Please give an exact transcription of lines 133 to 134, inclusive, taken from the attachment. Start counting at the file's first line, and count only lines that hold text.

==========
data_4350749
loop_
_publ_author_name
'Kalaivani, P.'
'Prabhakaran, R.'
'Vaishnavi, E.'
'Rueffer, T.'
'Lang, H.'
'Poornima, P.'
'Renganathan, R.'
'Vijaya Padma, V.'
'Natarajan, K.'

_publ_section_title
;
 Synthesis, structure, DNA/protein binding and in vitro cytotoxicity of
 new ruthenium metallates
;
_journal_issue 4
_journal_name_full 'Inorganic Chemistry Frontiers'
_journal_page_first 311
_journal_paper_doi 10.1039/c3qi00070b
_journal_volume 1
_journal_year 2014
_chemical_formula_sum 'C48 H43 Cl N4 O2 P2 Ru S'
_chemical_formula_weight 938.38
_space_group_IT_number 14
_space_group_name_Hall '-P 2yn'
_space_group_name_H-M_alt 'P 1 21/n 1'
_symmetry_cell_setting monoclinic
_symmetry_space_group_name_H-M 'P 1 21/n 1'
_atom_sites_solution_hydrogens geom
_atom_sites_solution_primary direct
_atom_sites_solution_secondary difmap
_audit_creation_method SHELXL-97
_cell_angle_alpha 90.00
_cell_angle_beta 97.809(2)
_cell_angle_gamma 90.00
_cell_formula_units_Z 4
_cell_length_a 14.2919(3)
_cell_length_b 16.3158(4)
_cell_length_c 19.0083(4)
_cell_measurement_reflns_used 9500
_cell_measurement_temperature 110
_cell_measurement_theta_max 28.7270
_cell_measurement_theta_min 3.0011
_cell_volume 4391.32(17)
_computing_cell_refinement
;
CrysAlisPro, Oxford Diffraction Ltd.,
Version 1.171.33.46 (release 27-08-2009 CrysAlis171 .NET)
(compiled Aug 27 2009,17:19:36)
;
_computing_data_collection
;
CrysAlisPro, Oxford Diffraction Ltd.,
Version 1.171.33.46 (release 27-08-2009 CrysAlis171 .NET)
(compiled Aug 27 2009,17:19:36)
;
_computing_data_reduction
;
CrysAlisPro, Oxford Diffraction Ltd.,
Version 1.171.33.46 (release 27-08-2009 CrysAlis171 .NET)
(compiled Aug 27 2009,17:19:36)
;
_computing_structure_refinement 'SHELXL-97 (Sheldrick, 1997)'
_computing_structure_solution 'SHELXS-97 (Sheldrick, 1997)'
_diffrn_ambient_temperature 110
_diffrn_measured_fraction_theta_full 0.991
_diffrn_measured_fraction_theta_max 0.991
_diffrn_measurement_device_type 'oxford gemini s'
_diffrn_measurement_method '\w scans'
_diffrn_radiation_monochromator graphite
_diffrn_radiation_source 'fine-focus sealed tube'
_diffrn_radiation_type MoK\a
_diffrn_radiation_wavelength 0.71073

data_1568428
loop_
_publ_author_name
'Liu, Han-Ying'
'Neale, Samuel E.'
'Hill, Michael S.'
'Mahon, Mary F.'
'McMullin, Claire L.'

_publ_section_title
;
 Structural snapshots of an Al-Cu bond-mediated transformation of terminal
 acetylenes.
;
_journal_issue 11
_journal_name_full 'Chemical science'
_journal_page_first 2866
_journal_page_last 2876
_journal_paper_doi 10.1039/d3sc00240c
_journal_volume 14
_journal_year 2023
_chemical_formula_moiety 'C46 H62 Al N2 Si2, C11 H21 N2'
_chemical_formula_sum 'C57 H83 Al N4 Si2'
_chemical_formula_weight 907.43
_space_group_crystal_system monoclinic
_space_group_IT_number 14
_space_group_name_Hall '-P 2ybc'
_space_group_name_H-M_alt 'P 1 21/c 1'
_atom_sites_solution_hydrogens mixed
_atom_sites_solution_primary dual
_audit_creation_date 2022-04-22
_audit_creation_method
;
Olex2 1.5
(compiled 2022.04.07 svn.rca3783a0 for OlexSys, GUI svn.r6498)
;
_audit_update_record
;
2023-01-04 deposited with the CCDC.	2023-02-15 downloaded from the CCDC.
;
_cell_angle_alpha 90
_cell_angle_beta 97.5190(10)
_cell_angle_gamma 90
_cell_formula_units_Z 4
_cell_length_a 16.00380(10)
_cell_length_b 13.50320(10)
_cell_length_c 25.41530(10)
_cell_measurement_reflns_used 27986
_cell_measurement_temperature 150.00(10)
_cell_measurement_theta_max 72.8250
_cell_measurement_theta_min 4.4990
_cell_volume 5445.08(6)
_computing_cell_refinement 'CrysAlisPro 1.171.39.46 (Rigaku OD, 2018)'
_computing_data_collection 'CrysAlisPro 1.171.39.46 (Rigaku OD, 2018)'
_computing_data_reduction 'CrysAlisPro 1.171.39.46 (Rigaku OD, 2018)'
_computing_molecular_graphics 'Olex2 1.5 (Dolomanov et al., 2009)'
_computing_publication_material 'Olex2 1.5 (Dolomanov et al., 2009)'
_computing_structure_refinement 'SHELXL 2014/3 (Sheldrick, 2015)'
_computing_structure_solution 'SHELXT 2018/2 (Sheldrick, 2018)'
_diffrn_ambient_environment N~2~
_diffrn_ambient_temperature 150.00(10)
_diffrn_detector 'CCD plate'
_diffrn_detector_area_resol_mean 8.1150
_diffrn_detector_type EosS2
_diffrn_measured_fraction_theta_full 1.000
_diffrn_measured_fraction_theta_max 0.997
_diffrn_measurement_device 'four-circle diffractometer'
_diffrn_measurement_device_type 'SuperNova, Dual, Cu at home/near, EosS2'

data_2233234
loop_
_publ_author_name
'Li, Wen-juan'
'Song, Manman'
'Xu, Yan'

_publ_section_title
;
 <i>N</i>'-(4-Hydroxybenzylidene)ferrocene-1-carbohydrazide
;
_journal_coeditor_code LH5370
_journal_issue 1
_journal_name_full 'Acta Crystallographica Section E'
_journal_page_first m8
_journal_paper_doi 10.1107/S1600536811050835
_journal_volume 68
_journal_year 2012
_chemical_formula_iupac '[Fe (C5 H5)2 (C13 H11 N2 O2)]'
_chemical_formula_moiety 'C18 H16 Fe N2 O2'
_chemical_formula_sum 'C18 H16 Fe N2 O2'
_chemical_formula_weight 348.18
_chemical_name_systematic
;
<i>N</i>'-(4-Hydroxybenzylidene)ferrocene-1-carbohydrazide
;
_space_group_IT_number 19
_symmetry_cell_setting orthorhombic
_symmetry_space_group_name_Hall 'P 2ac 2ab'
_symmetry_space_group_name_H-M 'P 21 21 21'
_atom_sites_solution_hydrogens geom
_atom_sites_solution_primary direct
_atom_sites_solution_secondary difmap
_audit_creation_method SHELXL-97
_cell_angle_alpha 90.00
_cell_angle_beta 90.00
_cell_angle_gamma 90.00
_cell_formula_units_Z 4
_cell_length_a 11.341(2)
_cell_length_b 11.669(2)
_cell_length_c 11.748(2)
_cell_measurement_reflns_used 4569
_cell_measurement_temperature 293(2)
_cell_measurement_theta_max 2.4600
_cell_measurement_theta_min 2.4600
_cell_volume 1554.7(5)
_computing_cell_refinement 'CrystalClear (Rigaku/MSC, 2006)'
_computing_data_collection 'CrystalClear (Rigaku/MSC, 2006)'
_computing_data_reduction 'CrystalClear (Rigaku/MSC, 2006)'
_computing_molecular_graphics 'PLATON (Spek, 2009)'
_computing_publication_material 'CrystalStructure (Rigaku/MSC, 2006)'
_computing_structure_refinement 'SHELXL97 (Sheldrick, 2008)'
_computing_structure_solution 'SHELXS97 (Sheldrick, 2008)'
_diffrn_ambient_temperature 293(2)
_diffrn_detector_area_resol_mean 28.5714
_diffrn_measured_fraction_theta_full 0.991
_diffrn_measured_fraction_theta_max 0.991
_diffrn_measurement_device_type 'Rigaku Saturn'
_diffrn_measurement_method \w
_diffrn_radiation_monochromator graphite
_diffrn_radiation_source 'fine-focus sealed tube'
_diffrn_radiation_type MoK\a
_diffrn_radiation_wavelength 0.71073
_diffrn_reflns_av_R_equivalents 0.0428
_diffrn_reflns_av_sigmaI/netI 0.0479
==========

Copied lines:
_computing_structure_solution 'SHELXT 2018/2 (Sheldrick, 2018)'
_diffrn_ambient_environment N~2~